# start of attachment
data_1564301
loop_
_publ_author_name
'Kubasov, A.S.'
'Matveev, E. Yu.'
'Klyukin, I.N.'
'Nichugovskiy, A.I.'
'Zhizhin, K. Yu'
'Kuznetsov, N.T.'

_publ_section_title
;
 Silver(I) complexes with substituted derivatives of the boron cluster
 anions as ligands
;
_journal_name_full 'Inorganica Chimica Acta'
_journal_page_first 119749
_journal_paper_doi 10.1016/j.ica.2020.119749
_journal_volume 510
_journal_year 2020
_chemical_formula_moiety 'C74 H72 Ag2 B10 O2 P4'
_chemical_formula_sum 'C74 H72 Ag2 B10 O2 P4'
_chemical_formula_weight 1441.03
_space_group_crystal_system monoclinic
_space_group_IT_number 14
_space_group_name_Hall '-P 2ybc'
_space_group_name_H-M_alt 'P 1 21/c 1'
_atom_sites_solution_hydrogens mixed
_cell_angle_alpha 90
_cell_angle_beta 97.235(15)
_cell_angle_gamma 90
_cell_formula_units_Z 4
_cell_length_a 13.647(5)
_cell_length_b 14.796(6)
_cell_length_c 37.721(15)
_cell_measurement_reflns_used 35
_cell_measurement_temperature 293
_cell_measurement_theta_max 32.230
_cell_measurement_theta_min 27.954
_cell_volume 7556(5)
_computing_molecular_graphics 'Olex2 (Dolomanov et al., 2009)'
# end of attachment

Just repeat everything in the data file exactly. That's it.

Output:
data_1564301
loop_
_publ_author_name
'Kubasov, A.S.'
'Matveev, E. Yu.'
'Klyukin, I.N.'
'Nichugovskiy, A.I.'
'Zhizhin, K. Yu'
'Kuznetsov, N.T.'

_publ_section_title
;
 Silver(I) complexes with substituted derivatives of the boron cluster
 anions as ligands
;
_journal_name_full 'Inorganica Chimica Acta'
_journal_page_first 119749
_journal_paper_doi 10.1016/j.ica.2020.119749
_journal_volume 510
_journal_year 2020
_chemical_formula_moiety 'C74 H72 Ag2 B10 O2 P4'
_chemical_formula_sum 'C74 H72 Ag2 B10 O2 P4'
_chemical_formula_weight 1441.03
_space_group_crystal_system monoclinic
_space_group_IT_number 14
_space_group_name_Hall '-P 2ybc'
_space_group_name_H-M_alt 'P 1 21/c 1'
_atom_sites_solution_hydrogens mixed
_cell_angle_alpha 90
_cell_angle_beta 97.235(15)
_cell_angle_gamma 90
_cell_formula_units_Z 4
_cell_length_a 13.647(5)
_cell_length_b 14.796(6)
_cell_length_c 37.721(15)
_cell_measurement_reflns_used 35
_cell_measurement_temperature 293
_cell_measurement_theta_max 32.230
_cell_measurement_theta_min 27.954
_cell_volume 7556(5)
_computing_molecular_graphics 'Olex2 (Dolomanov et al., 2009)'